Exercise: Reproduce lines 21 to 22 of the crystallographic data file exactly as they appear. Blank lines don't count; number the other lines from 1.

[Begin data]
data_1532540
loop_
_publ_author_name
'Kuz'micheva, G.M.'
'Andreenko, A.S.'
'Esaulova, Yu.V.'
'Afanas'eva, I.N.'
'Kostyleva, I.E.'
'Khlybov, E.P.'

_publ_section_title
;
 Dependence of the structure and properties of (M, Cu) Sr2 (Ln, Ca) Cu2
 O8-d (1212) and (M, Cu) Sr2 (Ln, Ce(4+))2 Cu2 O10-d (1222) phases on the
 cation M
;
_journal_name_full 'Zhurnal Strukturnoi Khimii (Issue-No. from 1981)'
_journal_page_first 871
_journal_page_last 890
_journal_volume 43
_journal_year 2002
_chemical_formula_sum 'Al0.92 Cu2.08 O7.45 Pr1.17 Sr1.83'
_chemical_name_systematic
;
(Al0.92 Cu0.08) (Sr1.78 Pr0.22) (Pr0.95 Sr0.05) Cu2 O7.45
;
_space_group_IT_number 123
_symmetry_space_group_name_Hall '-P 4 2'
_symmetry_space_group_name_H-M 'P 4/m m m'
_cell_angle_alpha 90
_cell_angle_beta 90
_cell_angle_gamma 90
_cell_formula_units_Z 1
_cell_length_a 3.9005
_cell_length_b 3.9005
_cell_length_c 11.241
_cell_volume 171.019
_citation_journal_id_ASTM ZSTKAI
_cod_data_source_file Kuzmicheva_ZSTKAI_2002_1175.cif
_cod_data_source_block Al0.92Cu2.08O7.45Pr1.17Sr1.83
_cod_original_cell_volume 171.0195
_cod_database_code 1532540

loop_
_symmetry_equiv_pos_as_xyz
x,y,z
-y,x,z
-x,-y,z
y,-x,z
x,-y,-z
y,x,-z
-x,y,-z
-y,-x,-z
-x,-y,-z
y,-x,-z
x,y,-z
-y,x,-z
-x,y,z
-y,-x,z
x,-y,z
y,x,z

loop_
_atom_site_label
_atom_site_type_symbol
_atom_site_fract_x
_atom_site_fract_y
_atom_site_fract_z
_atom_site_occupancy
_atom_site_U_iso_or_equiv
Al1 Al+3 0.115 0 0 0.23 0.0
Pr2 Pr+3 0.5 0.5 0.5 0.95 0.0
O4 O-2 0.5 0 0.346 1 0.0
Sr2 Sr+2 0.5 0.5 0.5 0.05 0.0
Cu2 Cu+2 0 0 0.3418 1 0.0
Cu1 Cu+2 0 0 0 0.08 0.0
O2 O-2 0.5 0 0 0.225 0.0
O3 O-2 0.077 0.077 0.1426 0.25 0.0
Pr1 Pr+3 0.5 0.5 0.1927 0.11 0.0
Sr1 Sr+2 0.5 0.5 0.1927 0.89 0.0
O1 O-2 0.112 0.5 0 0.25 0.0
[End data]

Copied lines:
_chemical_formula_sum 'Al0.92 Cu2.08 O7.45 Pr1.17 Sr1.83'
_chemical_name_systematic